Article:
We threw our lunch back into our packs, picked up our gear and literally ran a mile around the bowl on the opposite side of the ridge above the meadow so that he couldn't see us in order to get a closer shot. The whole time I was thinking, “No way is this bull going to still be there.” We are also sure the bull thought; "No hunter is stupid enough to be out here" as it was extremely windy with a subzero wind chill. Well, he didn't gamble on how stupid we can be!
The bull was still raking a tree as we got to the top of the ridge that he was on. We closed in at 625 yards. It was still too far. David's .308 needed to be at least 500 yards. We snuck through brush behind one of the only trees in the entire meadow and every time he fed or raked a tree, we moved in closer. Finally, at 525 yards, David and I set up so we both could shoot (525 yards is very long shot for Davie's .308 and long for my .338 too).
Just after we set up to shoot, the bull started walking to the far side of the meadow at the bottom of the ridge almost out of sight. We intended for David to shoot first. I would back him up if he missed. Unfortunately, the elk went behind that one and only tree in the meadow. David had no shot. We were about to lose sight of the bull and David said, "Go ahead and shoot, Dad.”
The guide said, "Shoot!" so I took my shot. The bull hunched up a bit when I shot and ran into the woods, but was he hit?
I was exhausted from the mile run through the snow so David and Galen hiked down the ridge through the thick brush to check for blood. I glassed on my binoculars, watching them as they followed a very weak blood trail into the woods. After they went into the woods, I couldn't believe it; the elk popped in and out of the woods, twice trying to elude them.
Davie and Galen searched and found his bedding area, tons of rubs, etc. While in the woodline, they spotted the elk, but couldn’t get a shot. On their way out, they pushed the bull back out into the meadow. I couldn't believe it… the bull started to run in my direction! All I saw was huge antlers running on top of the ridge. But I couldn’t shoot as my son and the guide were in the woods behind him.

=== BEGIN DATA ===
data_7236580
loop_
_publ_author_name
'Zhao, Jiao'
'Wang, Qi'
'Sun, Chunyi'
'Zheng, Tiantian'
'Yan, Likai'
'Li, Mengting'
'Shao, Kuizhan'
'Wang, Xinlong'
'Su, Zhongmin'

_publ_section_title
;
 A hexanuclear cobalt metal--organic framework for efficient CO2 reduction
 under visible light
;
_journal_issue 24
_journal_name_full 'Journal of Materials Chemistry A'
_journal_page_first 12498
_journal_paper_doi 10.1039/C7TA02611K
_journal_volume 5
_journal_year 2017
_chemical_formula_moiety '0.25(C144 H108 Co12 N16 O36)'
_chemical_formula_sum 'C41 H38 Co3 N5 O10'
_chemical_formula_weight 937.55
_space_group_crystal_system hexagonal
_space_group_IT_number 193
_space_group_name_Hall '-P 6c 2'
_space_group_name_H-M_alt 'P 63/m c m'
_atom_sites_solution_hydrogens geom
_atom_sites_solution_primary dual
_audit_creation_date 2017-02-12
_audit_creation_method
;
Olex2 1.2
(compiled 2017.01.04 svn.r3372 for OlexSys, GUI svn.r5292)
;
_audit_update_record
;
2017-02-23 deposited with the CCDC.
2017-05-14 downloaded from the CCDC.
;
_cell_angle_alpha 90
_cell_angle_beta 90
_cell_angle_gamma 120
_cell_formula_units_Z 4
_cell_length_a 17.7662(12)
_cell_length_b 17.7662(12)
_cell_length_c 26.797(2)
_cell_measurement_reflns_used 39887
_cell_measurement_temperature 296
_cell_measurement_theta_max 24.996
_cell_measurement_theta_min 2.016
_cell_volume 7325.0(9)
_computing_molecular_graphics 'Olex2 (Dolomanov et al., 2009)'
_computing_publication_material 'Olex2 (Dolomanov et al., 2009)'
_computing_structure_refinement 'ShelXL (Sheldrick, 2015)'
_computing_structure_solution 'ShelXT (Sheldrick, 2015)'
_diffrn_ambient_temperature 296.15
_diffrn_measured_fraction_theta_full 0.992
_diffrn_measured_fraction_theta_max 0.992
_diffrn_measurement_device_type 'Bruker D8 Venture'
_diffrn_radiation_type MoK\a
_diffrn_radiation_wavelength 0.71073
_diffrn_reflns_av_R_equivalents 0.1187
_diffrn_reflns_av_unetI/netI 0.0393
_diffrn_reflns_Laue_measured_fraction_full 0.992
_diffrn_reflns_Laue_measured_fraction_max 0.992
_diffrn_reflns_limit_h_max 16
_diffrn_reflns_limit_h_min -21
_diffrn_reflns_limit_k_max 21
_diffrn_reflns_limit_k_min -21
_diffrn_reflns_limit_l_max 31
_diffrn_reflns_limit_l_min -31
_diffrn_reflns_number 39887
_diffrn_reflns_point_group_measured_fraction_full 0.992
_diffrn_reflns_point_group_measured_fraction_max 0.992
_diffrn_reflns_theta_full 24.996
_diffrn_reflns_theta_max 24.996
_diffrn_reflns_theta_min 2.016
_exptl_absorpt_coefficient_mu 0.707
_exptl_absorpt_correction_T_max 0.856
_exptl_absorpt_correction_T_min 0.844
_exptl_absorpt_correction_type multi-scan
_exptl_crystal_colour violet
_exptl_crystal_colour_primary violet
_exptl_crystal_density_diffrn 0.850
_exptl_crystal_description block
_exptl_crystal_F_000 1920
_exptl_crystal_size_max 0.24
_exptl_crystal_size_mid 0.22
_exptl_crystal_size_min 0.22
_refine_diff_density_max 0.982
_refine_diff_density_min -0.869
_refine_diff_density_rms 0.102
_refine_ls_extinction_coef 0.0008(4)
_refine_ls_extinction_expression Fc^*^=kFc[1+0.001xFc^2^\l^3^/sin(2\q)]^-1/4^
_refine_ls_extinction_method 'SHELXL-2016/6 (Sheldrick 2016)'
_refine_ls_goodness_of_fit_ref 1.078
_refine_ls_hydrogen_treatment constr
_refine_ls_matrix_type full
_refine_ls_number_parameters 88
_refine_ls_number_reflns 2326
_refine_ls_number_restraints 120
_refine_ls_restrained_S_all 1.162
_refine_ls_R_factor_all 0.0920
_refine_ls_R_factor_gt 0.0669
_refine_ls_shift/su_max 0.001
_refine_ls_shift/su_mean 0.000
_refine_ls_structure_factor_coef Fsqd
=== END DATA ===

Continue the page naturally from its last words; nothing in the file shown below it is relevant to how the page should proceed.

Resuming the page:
It was unbelievable as the bull ran from 600 yards to 500 yards to 400, 300, 200 and, finally, to 100 yards, but was it the same bull? Then I saw my son and the guide in the meadow, safely away from the elk. At about 100 yards I saw blood squirting from his side with each stride (he was hit back a bit). It was him!
I switched from my binoculars to my gun as the bull ran right toward the tree that I was under (the only one on the ridge) and I took a shot at 20 yards! My scope was still on 16 power, so I found tan color and I emptied my gun at 20 to 30 yards! I reloaded and I took the fourth and fifth final shots. The elk went down a mere 40 yards from me! All I could hear was David and Galen screaming as they ran back to me.
I had just taken a huge bull from the wilderness of northwest Montana on public land with only minutes left in the season.
This bull was an old 7x6 with a broken tine. I estimated a gross score of 320” to 330". We would not have taken the bull if David and Galen didn't head into woods after my absolute exhaustion. What a great father and son hunt! Our guide told us that he may have won the big bull of the year contest between the other guides!
On the first pack out, we were followed by wolves, which was very unnerving. Hearing the footsteps behind us and seeing the eyes flash when we direct our lights to the side was daunting. The long pack out lasted way into Saturday night. We left on Sunday morning at 7 a.m., mere hours after getting back to camp. The guide and outfitter were such a great group, even before "closing the deal." In the end it wasn't elk hunting that was the medicine cure to my western addiction, it was hunting elk with my son. We went home with a true father-son memory, a trophy, new friends and we had the time of our lives.